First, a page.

'Hauling' together at the Currier: Artist, team creating immersive display honoring hand workBy MICHAEL COUSINEAU
New Hampshire Union Leader August 31. 2018 9:14PM
If you go...WHAT: The exhibition "Ethan Murrow: Hauling" opens Sept. 15 and will be on display into next spring.
WHERE: Currier Museum of Art, 150 Ash St., Manchester
NOTABLE: Museum visitors can see the artists at work every day through Sept. 14, except Sept. 8. Murrow will meet guests at an after-hours reception from 6 to 9 p.m. on Thursday, Sept. 6, with paid admission.
MUSEUM ADMISSION: $15 for adults, $13 for seniors, $10 for students, $5 for children age 13-17 and includes the exhibition.
HOURS: Sunday, Monday, Wednesday-Friday, 11 a.m. to 5 p.m.; Saturday, 10 a.m. to 5 p.m. Closed Tuesday.
MANCHESTER -- Ethan Murrow is relying on many hands -- and 900 Sharpie markers -- to help capture Manchester's history and explore the theme of work done with one's hands.
He and his artistic co-conspirators are using 15-foot-tall walls inside the Currier Museum of Art as their canvas.
The art installation, titled "Ethan Murrow: Hauling," also includes a 52-foot rotating scroll and two separate pencil and paper drawings completed beforehand.
Murrow, a Boston-area artist, spent more than two years on the project, including hiring actors to stage scenes that were photographed and later incorporated into the final drawings.
The project is "very much about handwork and what we can do with our hands," Murrow said during a break last week at the Currier.
The wall drawings depict groups of people working together to push, pull and haul large accumulations of objects that are symbols of human labor, including wagon wheels, century-old medical equipment and Native American fishing nets.
The museum's CEO and director, Alan Chong, said the project has a rich sense of dialogue with the community.
"I don't believe that the Currier Museum should really be just taking finished works of art from the international circuit and plopping them down," Chong said while several artists worked on the mural nearby. "There are plenty of museums that do that very, very well, and we need to become more embedded in our community. We need to respond to what's happening around us."
Since Aug. 26, museum patrons could observe Murrow and some of his six assistants tracing and shading the drawings, which were initially created digitally and then projected on to the walls.
The artists will be at work every day through Sept. 14, except Sept. 8.
The exhibit officially opens Sept. 15 with a closing date expected in spring 2019.
The rotating 52-foot scroll made out of Tyvek, a synthetic protective barrier used on houses, contains drawings of "jumbled and knotted rope," said Murrow, who produced the scroll with an assistant.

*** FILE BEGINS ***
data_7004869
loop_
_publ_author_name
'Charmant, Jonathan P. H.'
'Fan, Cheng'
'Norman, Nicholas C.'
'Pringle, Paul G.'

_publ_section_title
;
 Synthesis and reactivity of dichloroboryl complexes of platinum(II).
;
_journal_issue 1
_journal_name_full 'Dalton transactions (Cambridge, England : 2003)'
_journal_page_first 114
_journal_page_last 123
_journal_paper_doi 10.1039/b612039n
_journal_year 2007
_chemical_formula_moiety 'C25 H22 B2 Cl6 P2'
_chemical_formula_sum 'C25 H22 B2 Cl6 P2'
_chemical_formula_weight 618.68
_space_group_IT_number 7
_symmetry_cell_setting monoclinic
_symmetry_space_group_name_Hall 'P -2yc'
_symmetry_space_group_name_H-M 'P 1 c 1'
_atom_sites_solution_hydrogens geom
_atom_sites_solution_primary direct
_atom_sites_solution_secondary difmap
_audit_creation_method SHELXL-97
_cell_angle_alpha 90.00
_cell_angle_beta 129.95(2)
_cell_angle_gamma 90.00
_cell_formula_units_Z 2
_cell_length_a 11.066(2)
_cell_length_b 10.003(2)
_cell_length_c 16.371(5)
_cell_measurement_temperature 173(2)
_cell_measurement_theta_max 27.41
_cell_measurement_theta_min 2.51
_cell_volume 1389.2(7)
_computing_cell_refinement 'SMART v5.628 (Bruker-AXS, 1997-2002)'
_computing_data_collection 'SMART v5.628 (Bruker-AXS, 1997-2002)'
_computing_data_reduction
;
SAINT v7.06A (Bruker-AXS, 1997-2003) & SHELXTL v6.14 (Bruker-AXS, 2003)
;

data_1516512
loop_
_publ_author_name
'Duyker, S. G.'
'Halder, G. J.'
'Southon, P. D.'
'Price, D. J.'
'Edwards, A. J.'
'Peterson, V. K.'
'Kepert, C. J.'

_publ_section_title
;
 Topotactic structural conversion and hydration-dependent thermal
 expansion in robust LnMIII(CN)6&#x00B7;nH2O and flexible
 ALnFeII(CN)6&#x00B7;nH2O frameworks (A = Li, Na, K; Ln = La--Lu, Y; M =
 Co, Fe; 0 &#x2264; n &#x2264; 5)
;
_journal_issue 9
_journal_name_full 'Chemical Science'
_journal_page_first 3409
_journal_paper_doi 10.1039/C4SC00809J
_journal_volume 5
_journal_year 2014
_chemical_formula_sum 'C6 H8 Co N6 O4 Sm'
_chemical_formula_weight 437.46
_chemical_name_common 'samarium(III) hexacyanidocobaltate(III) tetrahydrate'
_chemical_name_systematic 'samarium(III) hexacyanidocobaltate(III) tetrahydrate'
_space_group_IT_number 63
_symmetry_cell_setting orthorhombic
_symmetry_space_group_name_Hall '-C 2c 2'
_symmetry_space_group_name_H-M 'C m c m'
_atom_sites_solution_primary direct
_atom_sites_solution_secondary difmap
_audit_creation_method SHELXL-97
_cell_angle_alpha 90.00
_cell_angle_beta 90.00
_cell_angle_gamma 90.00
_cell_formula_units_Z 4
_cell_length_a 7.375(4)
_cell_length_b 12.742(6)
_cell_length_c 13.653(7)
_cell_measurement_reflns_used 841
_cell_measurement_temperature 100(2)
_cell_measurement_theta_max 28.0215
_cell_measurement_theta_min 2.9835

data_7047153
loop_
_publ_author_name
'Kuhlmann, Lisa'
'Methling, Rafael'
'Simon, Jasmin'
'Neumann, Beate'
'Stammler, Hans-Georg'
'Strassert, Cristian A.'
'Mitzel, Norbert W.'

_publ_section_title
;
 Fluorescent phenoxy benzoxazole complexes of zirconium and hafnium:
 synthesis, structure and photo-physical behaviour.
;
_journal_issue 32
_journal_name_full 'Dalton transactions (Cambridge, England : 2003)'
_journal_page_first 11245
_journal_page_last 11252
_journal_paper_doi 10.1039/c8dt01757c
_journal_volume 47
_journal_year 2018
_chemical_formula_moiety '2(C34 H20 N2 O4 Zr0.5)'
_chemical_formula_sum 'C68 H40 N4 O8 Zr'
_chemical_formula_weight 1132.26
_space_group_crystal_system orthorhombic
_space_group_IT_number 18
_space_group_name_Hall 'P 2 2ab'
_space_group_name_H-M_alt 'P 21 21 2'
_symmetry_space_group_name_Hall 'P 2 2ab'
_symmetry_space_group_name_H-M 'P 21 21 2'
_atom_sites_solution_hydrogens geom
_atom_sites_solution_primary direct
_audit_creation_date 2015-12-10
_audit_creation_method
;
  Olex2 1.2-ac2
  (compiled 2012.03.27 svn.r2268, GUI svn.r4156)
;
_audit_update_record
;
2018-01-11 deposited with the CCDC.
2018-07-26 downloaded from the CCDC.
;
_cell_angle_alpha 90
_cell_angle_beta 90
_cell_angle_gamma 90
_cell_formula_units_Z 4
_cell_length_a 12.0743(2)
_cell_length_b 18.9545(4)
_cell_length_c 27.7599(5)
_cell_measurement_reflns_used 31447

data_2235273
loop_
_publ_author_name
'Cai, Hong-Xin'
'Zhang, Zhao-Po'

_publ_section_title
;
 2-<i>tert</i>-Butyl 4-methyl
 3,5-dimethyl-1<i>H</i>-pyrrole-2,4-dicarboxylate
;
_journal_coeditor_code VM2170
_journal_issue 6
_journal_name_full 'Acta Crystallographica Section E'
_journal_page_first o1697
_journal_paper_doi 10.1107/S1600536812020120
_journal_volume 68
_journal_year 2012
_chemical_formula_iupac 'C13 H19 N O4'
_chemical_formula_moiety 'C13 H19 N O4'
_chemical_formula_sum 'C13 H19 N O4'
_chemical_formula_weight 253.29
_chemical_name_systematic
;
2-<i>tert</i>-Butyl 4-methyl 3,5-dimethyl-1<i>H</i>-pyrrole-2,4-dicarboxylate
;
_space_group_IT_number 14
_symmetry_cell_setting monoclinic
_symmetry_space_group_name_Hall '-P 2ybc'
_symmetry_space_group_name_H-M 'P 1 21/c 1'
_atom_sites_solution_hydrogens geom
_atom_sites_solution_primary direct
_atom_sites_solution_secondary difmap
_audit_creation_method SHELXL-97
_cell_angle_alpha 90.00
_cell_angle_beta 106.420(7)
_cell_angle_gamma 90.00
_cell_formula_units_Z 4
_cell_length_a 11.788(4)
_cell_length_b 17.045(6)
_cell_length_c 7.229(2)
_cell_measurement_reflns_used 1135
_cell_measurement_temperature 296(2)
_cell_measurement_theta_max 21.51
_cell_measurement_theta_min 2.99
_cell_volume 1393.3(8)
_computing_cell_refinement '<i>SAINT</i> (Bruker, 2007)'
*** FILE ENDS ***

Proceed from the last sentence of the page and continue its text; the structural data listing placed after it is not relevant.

"I couldn't help but think, 'What are the primary tools, what are the things most of us have in our homes and most of us use and our grandparents and great-grandparents used?'" said the 42-year-old artist.
Rope seemed like one of those essential tools, he said.
"Some of it is about this presence of handwork and craft in our lives," Murrow said. "There's an inescapable need for all of us to have skills in order to have jobs."
The installation also includes two 4-foot-square pencil-on-paper drawings drawn by Murrow, including one that has three women maneuvering oversized punch cards used for automated looms to program a pattern for weaving.
Murrow "plays to scale a lot" and sometimes likes to exaggerate images, said Assistant Curator Sam Cataldo, who worked with Murrow on the exhibition.
John Clayton, executive director of the Manchester Historic Association and the Millyard Museum, stopped by the exhibition last week.
"It was more than a year ago that the artist was able to visit the Millyard Museum and pretty much immerse himself in Manchester's manufacturing history, and clearly, that provided a lot of inspiration," Clayton said.
"There's a sweeping quality to his work and he celebrates the many products that came out of this city - textiles, shoes, rifles, steam locomotives - as well as the tools used in the manufacturing of these products," he said.
Clayton noted the exhibit's fleeting nature.
"He does a lot with perspectives and proportions that bring a playfulness to the entire room, and the notion that the wall murals will be painted over when the exhibit ends in May is very intriguing. I can liken that to the Amoskeag Manufacturing Company," Clayton said. "It was here one day and then it wasn't, but in the same way that vestiges of Amoskeag will always be with us, so will Ethan's murals be at the Currier. They'll just be beneath a coat of paint," he said.
Nick Papa of Manchester, one of the artist assistants, said the biggest difficulties in working for days at a time on the wall drawings were a contorted body and a testing of his patience.
"I think personally it's patience, but it's also the most rewarding part, watching something slowly getting revealed in front of you," he said.
Papa, 22, actually took drawing classes at the Currier about a decade ago, but didn't think he would one day be contributing art there.
"How could I have imagined that?"